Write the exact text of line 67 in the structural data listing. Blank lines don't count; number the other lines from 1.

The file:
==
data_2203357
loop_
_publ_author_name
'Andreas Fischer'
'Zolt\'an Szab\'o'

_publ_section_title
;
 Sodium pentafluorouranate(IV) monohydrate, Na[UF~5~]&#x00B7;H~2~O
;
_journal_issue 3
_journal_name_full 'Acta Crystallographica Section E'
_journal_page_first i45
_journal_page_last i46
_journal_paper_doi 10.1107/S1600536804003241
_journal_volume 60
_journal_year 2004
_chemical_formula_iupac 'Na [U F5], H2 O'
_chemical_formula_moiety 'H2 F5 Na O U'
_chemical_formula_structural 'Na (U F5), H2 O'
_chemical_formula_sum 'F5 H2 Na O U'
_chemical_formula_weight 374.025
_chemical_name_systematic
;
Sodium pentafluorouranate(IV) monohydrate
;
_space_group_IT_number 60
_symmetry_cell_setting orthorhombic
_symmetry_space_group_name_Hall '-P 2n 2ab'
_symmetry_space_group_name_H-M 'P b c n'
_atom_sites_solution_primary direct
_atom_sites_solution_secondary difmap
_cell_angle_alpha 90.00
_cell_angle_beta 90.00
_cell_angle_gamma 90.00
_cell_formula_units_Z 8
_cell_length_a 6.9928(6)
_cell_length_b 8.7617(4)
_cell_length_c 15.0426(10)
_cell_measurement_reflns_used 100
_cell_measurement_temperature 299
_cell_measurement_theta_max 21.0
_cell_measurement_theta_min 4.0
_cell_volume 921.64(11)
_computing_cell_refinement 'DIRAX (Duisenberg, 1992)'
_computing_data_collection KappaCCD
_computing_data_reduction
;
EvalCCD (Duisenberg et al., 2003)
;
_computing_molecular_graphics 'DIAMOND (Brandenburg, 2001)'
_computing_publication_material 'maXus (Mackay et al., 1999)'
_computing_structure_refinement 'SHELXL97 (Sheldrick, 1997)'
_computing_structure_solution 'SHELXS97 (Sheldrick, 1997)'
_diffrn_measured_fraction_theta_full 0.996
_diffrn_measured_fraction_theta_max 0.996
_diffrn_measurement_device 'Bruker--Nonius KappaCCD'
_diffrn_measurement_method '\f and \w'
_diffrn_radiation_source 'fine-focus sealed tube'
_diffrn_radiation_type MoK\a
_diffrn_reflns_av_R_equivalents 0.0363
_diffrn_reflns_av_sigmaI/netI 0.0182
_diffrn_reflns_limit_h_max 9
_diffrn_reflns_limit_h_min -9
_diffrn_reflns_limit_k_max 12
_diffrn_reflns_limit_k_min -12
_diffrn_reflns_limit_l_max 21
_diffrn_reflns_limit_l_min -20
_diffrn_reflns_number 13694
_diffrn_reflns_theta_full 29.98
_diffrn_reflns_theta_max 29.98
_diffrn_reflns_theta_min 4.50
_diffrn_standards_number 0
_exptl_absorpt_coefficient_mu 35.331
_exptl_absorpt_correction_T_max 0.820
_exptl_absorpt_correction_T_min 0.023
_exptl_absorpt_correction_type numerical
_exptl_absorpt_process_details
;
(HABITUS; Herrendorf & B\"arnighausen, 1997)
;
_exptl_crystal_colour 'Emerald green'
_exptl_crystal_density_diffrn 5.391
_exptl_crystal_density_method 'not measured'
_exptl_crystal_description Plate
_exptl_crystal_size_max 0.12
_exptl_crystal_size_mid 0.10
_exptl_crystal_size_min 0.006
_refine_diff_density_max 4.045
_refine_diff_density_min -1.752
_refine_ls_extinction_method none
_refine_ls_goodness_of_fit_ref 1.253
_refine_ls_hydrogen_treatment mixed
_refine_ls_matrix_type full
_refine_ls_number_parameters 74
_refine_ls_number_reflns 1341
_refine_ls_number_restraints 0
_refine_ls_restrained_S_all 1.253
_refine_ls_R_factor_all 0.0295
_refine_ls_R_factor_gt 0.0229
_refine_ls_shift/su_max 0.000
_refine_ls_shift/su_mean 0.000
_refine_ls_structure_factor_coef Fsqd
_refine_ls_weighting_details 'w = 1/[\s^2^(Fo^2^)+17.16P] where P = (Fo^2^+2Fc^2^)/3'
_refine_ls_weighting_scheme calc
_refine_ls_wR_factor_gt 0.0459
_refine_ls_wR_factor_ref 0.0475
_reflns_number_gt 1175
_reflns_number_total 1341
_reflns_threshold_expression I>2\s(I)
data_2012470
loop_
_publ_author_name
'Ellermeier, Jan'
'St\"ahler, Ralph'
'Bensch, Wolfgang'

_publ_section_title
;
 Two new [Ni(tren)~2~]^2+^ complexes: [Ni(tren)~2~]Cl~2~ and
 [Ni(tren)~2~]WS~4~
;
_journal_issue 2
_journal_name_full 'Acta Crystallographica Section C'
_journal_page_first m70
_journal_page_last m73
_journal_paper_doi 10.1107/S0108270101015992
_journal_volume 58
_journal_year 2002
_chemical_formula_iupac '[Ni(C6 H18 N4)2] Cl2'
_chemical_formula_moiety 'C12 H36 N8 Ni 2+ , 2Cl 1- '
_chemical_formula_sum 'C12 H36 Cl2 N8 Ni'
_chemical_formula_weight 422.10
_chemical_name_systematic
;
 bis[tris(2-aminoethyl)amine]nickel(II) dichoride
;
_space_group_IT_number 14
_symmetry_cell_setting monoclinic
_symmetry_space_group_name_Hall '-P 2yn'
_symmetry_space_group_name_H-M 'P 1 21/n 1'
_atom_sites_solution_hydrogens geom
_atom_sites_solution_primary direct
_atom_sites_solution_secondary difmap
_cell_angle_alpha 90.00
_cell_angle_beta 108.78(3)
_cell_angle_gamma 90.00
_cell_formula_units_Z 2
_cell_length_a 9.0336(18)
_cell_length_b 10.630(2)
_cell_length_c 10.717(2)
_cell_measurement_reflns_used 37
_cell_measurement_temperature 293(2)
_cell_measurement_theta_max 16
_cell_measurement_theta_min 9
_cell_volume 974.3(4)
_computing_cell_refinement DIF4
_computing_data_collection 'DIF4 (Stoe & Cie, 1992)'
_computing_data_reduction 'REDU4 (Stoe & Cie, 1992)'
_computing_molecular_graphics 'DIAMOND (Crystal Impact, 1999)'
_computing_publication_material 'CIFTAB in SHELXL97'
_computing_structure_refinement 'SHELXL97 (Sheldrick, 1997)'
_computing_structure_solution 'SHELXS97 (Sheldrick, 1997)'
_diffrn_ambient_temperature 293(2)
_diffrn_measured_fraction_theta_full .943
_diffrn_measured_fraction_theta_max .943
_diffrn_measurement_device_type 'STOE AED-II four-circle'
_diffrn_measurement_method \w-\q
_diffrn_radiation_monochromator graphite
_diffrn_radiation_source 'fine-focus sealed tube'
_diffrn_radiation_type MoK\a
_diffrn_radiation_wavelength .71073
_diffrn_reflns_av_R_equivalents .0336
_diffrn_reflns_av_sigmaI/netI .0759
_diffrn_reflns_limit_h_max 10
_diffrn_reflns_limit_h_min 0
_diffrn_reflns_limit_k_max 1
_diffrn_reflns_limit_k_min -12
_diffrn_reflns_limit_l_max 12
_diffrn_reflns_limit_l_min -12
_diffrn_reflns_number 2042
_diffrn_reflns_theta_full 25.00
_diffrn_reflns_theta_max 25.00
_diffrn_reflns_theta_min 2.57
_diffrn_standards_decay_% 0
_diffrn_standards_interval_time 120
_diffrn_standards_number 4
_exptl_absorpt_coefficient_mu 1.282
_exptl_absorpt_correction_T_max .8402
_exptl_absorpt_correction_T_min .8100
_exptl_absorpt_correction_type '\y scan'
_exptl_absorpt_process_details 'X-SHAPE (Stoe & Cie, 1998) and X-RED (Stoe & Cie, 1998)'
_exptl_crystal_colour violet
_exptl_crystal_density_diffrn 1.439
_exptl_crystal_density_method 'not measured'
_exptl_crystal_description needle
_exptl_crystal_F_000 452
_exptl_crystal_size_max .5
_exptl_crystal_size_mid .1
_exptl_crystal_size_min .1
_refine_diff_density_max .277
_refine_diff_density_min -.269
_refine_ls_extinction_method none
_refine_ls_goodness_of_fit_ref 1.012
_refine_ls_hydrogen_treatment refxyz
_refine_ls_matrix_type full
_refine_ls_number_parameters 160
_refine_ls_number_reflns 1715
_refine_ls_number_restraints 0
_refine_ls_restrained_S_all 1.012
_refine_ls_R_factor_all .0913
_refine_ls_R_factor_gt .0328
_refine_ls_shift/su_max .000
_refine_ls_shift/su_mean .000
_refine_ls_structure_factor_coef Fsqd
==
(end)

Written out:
_diffrn_reflns_limit_l_min -20